WILDLIFE -- Noting that at least 25 wild sheep have already been found dead, state wildlife officials announced today they plan to euthanize a large percentage bighorns remaining in the Naches area to curb the spread of a deadly pneumonia outbreak running through the herd.
Washington Department of Fish and Wildlife biologists and U. S. Department of Agriculture’s Wildlife Services staff plan to shoot wild sheep over the next few weeks in the Tieton herd, about 10 miles west of Naches.
Because most of the sheep are believed to be infected with a disease that causes pneumonia, almost all of the animals will likely need to be euthanized, said Richard Harris, WDFW manager for special species.
This is just the latest of several outbreaks that have wracked the region's bighorns.
Read on for details.
“A majority of the live bighorn sheep spotted during recent surveys looked to be in poor condition, with about a third of those animals coughing or showing other signs of the disease,” Harris said. “We hate to have to take this action, but we believe it’s necessary to stop the spread of a disease that could devastate adjacent herds of wild bighorn sheep in the area.”
The disease has already significantly reduced the herd, which is currently estimated at between 35 to 50 animals, he said. In recent years, the Tieton herd has numbered as many as 200 animals.
So far, no dead or sick bighorn sheep have been found outside the Tieton herd.
Earlier this year, wildlife managers received reports of sick and dead sheep along the Tieton River. To date, about 25 dead sheep have been found by WDFW biologists conducting aerial and ground surveys.
Carcasses tested at Washington State University’s veterinary laboratory were found to have pneumonia, caused by Mycoplasma bacteria.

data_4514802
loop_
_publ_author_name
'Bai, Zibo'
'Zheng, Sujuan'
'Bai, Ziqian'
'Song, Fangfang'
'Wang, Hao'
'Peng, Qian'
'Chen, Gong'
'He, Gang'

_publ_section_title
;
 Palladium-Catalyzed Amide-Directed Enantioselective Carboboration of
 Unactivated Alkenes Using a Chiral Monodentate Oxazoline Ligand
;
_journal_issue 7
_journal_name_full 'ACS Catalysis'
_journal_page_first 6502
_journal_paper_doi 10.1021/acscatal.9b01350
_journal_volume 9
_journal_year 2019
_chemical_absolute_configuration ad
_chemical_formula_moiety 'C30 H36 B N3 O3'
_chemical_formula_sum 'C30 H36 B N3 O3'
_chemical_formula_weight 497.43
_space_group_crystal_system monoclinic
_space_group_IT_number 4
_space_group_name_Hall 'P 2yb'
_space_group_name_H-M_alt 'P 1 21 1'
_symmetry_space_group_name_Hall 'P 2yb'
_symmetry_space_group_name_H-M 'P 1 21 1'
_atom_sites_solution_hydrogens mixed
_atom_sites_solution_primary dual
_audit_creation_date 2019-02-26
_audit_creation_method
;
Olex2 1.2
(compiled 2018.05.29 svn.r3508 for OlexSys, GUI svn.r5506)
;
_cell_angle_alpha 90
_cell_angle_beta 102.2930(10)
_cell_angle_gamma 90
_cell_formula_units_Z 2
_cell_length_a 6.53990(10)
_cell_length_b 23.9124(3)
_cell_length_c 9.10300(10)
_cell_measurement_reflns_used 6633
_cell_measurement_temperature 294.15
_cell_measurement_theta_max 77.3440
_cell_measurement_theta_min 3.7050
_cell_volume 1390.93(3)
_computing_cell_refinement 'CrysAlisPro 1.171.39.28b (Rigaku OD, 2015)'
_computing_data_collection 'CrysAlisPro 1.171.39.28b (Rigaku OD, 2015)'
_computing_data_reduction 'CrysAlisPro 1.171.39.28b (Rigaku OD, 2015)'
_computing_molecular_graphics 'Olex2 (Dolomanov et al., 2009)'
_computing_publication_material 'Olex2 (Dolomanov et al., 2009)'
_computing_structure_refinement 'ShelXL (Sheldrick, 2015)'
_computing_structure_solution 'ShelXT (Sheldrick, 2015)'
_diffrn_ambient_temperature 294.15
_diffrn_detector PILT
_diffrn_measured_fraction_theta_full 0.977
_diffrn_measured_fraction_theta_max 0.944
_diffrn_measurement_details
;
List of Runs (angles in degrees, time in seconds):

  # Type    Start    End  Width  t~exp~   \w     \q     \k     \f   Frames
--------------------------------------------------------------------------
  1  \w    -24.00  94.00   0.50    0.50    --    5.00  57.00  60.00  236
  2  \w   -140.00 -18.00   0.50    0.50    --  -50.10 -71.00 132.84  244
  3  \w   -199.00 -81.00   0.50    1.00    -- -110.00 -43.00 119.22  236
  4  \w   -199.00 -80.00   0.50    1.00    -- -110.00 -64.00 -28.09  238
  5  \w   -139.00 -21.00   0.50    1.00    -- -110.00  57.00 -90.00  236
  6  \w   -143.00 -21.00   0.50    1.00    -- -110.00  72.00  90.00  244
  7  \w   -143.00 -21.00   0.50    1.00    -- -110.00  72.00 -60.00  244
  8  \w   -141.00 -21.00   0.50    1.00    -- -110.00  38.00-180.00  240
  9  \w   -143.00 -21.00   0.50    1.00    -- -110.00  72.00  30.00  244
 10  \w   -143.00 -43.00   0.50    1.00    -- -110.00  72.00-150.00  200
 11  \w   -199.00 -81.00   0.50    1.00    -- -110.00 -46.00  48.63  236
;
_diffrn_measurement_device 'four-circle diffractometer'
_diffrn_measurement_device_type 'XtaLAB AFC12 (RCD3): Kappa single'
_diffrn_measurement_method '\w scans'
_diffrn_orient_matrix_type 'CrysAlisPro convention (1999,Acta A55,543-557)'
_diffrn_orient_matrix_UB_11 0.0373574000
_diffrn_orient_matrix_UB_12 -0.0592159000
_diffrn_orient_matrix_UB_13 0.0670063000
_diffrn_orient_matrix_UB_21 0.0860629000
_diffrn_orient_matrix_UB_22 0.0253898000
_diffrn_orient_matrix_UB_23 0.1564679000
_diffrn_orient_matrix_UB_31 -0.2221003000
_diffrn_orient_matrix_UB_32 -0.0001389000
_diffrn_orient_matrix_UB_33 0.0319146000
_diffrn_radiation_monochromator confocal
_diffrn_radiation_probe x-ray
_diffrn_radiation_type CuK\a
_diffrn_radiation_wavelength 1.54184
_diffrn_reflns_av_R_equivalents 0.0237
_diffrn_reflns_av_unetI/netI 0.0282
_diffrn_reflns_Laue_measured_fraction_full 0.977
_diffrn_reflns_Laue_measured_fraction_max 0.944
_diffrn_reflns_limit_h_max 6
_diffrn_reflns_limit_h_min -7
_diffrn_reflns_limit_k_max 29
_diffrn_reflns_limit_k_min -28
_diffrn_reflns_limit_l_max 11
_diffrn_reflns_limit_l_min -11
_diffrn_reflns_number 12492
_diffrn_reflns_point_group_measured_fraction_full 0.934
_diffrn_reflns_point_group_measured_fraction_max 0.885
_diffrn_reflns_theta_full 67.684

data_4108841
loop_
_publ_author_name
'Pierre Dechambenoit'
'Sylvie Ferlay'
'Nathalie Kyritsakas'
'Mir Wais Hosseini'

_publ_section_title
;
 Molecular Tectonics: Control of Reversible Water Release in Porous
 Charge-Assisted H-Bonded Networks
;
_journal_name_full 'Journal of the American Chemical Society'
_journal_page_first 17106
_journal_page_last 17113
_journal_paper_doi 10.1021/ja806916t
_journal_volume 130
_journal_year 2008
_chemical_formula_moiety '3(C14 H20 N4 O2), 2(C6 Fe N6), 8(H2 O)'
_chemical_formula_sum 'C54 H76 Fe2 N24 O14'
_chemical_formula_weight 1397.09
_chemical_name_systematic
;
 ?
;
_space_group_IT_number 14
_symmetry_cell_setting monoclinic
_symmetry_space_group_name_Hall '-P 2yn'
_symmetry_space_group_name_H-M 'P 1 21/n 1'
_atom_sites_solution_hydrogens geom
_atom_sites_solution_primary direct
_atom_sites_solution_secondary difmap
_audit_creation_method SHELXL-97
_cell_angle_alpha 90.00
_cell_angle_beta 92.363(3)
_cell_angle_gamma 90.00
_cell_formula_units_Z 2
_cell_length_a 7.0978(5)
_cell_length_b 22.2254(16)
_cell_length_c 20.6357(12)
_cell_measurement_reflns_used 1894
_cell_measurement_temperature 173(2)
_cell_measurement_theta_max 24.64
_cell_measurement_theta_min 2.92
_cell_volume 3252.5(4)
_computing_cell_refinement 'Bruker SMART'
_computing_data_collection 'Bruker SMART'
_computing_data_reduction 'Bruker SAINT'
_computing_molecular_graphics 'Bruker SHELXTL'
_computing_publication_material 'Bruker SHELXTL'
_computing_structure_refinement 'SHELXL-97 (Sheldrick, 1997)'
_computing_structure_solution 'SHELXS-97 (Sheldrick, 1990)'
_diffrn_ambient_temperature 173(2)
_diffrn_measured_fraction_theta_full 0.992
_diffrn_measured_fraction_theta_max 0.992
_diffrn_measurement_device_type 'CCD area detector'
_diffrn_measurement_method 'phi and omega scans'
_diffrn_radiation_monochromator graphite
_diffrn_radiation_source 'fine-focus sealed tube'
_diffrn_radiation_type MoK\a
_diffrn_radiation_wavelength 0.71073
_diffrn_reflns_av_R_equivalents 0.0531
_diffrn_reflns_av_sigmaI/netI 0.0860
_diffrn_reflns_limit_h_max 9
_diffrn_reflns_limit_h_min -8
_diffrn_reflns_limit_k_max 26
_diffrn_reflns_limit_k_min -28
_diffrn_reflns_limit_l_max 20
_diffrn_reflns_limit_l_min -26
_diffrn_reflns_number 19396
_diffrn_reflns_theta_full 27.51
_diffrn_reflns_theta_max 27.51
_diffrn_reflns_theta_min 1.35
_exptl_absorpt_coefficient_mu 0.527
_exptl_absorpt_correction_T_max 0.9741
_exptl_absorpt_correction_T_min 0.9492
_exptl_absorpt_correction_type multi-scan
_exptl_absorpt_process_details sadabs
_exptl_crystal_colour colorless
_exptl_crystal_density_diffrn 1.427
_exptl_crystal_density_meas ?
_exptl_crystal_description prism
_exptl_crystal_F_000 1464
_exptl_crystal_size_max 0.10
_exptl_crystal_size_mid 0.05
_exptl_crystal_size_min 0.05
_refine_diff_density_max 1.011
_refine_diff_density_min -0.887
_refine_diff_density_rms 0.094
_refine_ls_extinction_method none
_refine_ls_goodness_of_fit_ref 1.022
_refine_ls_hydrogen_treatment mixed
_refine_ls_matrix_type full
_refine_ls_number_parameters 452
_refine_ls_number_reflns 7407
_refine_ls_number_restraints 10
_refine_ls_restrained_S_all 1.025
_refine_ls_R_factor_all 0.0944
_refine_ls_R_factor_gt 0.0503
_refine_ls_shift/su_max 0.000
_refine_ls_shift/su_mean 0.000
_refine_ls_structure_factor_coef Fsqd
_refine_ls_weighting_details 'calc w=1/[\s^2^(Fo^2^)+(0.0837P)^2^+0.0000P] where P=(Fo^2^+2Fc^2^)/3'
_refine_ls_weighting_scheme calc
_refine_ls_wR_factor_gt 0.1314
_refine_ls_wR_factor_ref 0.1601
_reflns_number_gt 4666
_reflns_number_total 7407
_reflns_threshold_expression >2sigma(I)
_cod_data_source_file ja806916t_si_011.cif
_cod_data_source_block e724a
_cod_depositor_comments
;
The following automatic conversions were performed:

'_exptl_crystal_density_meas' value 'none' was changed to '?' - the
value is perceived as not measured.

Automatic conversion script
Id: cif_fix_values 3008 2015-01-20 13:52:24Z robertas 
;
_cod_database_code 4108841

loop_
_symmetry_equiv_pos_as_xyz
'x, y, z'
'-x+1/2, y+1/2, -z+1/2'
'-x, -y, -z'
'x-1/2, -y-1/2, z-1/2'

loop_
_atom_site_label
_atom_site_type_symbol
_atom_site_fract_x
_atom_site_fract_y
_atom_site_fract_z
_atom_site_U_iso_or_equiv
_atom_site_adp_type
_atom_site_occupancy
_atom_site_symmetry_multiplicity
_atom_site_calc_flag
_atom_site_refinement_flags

The disease is often fatal in wild bighorn sheep and can affect the survival rate of lambs later born to animals that survive the disease, Harris said. There is no treatment for bighorns with pneumonia and there is no preventative vaccine for the disease, WDFW officials say.
Pneumonia in wild bighorn sheep is not transmissible to humans or domestic livestock, said Harris, who noted that the department is exploring options for how the meat may be used.
Heads and other biological samples from euthanized sheep will be removed from the area, Harris said.
The Yakima area is home to about a third of the state’s 2,000 wild bighorn sheep, with herds totaling nearly 700 animals.
Other bighorn sheep herds in the area include the Quilomene, Cleman Mountain and Umtanum/Selah Butte.
In 2010, state and federal wildlife managers took similar action and successfully stopped the spread of the disease in the Yakima River Canyon. Since then, lamb survival has increased and the population in the canyon is recovering.
Past outbreaks among bighorn sheep in Washington and other parts of the western United States have been linked to contact between wild sheep and domestic sheep or goats that carry Mycoplasma but are unaffected by the bacteria. However, there is currently no evidence that there was contact between domestic and wild sheep in the Naches area, said Harris.